The Simple To Make Ouija Board

When I was a kid I played the Ouija board “game” that supposedly contacted spirits to answer questions about your life. I played it at a friend’s house when I was in Middle School. Now the kids have found a new “game” to play called Charlie, Charlie or the Charlie Charlie Challenge. It’s has been played in Spanish speaking countries for generations, but has exploded in popularity in the U.S. recently. If you had asked me last week I would have no clue what game it was.

Young Kids Introduced At School

The fact that the game merely requires pencils and paper make it easy to play anywhere, even school. The Washington Post did an article about the game and there are plenty of YouTube videos showing you how to play. Basically you draw four quadrants on a piece of paper with yes or no in each one. Then you ask permission for Charlie, a demon/ghost of a murdered boy to play. After asking questions, you are supposed to ask Charlie permission to end the game and supposedly those that do not are haunted. My husband read about the game online and just asked my seven-year-old daughter if she had heard about it. She was introduced to it that very day by a friend in her class,HER SECOND GRADE CLASS!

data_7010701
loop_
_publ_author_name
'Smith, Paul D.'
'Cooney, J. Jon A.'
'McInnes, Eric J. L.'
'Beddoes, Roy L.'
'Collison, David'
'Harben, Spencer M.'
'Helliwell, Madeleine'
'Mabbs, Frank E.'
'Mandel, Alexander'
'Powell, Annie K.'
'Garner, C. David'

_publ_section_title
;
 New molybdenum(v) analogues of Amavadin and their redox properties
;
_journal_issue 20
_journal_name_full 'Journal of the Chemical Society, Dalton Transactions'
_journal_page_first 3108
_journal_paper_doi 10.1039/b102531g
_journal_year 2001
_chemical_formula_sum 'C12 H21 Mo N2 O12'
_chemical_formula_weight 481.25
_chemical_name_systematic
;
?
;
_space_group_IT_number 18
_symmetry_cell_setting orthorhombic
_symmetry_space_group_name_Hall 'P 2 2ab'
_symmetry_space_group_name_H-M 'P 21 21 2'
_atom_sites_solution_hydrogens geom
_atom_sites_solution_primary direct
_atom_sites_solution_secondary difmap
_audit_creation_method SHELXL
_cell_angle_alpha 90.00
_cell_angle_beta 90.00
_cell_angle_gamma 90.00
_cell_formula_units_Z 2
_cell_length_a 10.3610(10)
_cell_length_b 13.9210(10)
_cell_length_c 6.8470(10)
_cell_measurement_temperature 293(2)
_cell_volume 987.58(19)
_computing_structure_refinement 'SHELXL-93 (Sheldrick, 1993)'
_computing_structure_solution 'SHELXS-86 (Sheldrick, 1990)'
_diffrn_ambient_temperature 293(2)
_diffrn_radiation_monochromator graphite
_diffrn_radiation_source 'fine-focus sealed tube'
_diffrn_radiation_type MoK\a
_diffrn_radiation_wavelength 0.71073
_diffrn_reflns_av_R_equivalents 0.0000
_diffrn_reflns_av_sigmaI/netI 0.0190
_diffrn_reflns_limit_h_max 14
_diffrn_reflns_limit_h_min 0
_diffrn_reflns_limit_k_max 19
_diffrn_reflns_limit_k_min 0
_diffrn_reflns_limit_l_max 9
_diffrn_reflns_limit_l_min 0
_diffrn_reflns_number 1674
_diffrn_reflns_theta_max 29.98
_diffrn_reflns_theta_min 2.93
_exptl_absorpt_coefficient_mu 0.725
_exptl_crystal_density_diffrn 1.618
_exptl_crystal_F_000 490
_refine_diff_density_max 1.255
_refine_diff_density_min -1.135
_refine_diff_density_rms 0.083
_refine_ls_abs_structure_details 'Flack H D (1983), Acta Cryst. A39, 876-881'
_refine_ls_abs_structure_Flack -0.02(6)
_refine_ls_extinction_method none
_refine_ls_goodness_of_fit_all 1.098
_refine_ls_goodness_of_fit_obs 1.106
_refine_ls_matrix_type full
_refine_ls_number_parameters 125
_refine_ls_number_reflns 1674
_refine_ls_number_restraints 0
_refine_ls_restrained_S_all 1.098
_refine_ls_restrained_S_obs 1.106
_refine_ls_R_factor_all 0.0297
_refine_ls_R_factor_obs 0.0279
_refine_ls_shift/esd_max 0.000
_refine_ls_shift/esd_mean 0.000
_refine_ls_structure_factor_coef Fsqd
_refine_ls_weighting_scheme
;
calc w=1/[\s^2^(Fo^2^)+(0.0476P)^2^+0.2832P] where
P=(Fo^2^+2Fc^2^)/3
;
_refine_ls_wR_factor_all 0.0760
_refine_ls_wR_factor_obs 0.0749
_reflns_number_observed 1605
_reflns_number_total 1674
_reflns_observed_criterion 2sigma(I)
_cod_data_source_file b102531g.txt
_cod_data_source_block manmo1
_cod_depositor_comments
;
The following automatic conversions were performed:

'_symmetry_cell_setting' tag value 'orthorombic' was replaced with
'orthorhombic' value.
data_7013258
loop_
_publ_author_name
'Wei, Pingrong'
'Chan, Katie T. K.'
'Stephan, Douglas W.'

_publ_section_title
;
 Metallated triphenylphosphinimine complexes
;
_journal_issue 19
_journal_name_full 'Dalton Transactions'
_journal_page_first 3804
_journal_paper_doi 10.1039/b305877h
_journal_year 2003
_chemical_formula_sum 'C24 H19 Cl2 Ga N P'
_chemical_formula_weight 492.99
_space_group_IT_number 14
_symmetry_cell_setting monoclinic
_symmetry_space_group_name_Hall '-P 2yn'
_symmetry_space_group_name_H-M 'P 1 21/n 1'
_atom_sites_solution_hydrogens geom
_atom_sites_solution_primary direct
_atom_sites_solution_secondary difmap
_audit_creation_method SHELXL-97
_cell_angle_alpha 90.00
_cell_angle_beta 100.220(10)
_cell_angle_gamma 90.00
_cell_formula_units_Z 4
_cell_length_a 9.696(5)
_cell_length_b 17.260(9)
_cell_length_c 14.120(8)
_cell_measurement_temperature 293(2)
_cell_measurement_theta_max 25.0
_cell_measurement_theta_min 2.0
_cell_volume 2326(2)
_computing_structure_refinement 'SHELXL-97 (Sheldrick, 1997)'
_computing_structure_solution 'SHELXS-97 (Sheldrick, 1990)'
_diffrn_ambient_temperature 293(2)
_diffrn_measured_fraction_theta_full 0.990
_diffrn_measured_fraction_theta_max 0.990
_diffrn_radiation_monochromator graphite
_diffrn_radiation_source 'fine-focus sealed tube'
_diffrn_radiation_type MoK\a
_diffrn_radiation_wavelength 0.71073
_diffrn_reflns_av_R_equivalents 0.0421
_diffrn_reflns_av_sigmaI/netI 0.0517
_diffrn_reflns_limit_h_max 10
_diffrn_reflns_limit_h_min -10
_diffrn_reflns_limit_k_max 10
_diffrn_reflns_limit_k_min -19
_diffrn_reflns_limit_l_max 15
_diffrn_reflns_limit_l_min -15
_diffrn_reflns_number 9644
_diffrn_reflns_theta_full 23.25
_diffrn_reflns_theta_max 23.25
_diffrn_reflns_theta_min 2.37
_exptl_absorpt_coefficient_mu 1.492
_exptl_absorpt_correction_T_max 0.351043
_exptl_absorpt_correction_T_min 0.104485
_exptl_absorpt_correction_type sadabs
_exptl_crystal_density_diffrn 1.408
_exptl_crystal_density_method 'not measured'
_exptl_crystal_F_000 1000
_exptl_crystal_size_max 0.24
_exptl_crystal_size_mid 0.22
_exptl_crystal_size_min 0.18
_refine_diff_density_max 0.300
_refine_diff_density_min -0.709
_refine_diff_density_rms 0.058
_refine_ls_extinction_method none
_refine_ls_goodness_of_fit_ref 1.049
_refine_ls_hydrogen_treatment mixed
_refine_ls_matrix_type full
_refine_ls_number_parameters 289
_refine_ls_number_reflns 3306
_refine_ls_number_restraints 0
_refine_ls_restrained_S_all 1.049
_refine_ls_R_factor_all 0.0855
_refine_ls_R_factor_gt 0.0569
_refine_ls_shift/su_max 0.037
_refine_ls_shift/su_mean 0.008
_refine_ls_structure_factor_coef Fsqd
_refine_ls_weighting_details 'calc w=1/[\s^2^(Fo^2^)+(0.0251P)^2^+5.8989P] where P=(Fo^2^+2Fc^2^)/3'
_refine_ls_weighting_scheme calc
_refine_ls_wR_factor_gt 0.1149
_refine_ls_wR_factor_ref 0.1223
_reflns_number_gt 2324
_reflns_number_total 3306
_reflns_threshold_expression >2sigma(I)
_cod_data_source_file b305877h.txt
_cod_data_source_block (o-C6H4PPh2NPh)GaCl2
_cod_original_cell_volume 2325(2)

Spiritual Warfare

Even if you aren’t a religious family, I can find plenty of objections to this game and cause to bring it to the attention of teachers and administrators. Besides being scared and getting nightmares, this game teaches kids about evil forces in the world. Sure it seems like it’s just a game, but kids have a natural curiosity about death and I can’t imagine any parent wants to approach that conversation in the context of demons or hell.

What Happens When We Die?

It’s the million dollar question and one day our kids will ask us. In fact my daughter just had the realization a week ago that one day her mother and father will die. It broke my heart to see the tears in Hannah’s eyes so I did what any parent would do. I made a promise I can’t keep. I promised not to die for a very long time. I remember having a similar ah ha moment at around her age and my dad died when I was only 14. No matter what any of us believes none of us have control over when we leave this world. We just try to protect their hearts. We try to calm their fears.

Not A Lesson For School

So I urge you to ask your child if they have heard of or played this game. Tell them to steer clear of it and not to play it. Ask your child’s teacher if they have seen kids playing it and if so ask him/her to put a stop to it. If my child is not allowed to pray to God in school, no child has the right to teach her about the devil or demons. Hannah and I talked and prayed about it and she promised to never play it again.

No matter what you believe about heaven or hell, God and the devil or anything regarding what happens after we die, these lessons should be learned from parents, not peers. Has your child played or heard of this game? If so what did you tell them about it?

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